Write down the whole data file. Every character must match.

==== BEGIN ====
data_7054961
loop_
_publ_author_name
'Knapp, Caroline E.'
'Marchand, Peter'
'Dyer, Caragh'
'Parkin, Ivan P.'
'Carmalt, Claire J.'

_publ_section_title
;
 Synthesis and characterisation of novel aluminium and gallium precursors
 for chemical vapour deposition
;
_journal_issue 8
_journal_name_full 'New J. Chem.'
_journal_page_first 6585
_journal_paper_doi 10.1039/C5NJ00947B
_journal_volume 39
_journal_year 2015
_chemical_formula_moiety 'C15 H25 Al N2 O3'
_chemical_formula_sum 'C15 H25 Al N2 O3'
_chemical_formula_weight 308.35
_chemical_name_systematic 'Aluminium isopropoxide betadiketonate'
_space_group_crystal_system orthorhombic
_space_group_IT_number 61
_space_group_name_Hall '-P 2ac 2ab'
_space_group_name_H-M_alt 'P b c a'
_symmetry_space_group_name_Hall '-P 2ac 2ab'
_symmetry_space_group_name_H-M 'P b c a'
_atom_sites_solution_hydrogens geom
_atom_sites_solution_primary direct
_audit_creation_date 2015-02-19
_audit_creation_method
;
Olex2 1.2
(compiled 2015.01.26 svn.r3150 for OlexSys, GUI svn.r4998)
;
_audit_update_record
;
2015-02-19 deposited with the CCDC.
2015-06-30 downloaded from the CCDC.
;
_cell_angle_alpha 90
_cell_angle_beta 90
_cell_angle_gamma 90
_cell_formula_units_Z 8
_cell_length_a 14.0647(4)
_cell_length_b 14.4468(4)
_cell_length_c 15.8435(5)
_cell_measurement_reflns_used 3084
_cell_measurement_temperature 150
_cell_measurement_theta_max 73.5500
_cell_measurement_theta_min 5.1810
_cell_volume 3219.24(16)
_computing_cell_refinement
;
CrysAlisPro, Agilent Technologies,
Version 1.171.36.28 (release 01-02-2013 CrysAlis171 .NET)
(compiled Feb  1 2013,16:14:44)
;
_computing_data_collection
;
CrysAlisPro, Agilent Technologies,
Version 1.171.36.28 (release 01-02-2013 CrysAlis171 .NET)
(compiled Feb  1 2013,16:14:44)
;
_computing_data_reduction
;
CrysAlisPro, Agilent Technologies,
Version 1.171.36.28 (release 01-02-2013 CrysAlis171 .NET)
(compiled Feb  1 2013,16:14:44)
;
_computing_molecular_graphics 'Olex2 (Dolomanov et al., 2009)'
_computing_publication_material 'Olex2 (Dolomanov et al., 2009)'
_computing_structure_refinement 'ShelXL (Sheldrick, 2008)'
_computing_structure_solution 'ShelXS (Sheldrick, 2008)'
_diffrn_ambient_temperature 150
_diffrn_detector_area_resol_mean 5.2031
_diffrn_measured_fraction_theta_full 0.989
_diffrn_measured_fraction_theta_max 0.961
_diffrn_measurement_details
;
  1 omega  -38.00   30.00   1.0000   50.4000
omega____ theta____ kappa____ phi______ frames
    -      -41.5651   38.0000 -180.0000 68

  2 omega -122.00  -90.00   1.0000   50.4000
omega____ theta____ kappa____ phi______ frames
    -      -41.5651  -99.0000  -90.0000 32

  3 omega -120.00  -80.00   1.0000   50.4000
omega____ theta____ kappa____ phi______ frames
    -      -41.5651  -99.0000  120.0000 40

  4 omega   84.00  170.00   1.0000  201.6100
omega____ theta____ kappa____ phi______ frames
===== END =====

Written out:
data_7054961
loop_
_publ_author_name
'Knapp, Caroline E.'
'Marchand, Peter'
'Dyer, Caragh'
'Parkin, Ivan P.'
'Carmalt, Claire J.'

_publ_section_title
;
 Synthesis and characterisation of novel aluminium and gallium precursors
 for chemical vapour deposition
;
_journal_issue 8
_journal_name_full 'New J. Chem.'
_journal_page_first 6585
_journal_paper_doi 10.1039/C5NJ00947B
_journal_volume 39
_journal_year 2015
_chemical_formula_moiety 'C15 H25 Al N2 O3'
_chemical_formula_sum 'C15 H25 Al N2 O3'
_chemical_formula_weight 308.35
_chemical_name_systematic 'Aluminium isopropoxide betadiketonate'
_space_group_crystal_system orthorhombic
_space_group_IT_number 61
_space_group_name_Hall '-P 2ac 2ab'
_space_group_name_H-M_alt 'P b c a'
_symmetry_space_group_name_Hall '-P 2ac 2ab'
_symmetry_space_group_name_H-M 'P b c a'
_atom_sites_solution_hydrogens geom
_atom_sites_solution_primary direct
_audit_creation_date 2015-02-19
_audit_creation_method
;
Olex2 1.2
(compiled 2015.01.26 svn.r3150 for OlexSys, GUI svn.r4998)
;
_audit_update_record
;
2015-02-19 deposited with the CCDC.
2015-06-30 downloaded from the CCDC.
;
_cell_angle_alpha 90
_cell_angle_beta 90
_cell_angle_gamma 90
_cell_formula_units_Z 8
_cell_length_a 14.0647(4)
_cell_length_b 14.4468(4)
_cell_length_c 15.8435(5)
_cell_measurement_reflns_used 3084
_cell_measurement_temperature 150
_cell_measurement_theta_max 73.5500
_cell_measurement_theta_min 5.1810
_cell_volume 3219.24(16)
_computing_cell_refinement
;
CrysAlisPro, Agilent Technologies,
Version 1.171.36.28 (release 01-02-2013 CrysAlis171 .NET)
(compiled Feb  1 2013,16:14:44)
;
_computing_data_collection
;
CrysAlisPro, Agilent Technologies,
Version 1.171.36.28 (release 01-02-2013 CrysAlis171 .NET)
(compiled Feb  1 2013,16:14:44)
;
_computing_data_reduction
;
CrysAlisPro, Agilent Technologies,
Version 1.171.36.28 (release 01-02-2013 CrysAlis171 .NET)
(compiled Feb  1 2013,16:14:44)
;
_computing_molecular_graphics 'Olex2 (Dolomanov et al., 2009)'
_computing_publication_material 'Olex2 (Dolomanov et al., 2009)'
_computing_structure_refinement 'ShelXL (Sheldrick, 2008)'
_computing_structure_solution 'ShelXS (Sheldrick, 2008)'
_diffrn_ambient_temperature 150
_diffrn_detector_area_resol_mean 5.2031
_diffrn_measured_fraction_theta_full 0.989
_diffrn_measured_fraction_theta_max 0.961
_diffrn_measurement_details
;
  1 omega  -38.00   30.00   1.0000   50.4000
omega____ theta____ kappa____ phi______ frames
    -      -41.5651   38.0000 -180.0000 68

  2 omega -122.00  -90.00   1.0000   50.4000
omega____ theta____ kappa____ phi______ frames
    -      -41.5651  -99.0000  -90.0000 32

  3 omega -120.00  -80.00   1.0000   50.4000
omega____ theta____ kappa____ phi______ frames
    -      -41.5651  -99.0000  120.0000 40

  4 omega   84.00  170.00   1.0000  201.6100
omega____ theta____ kappa____ phi______ frames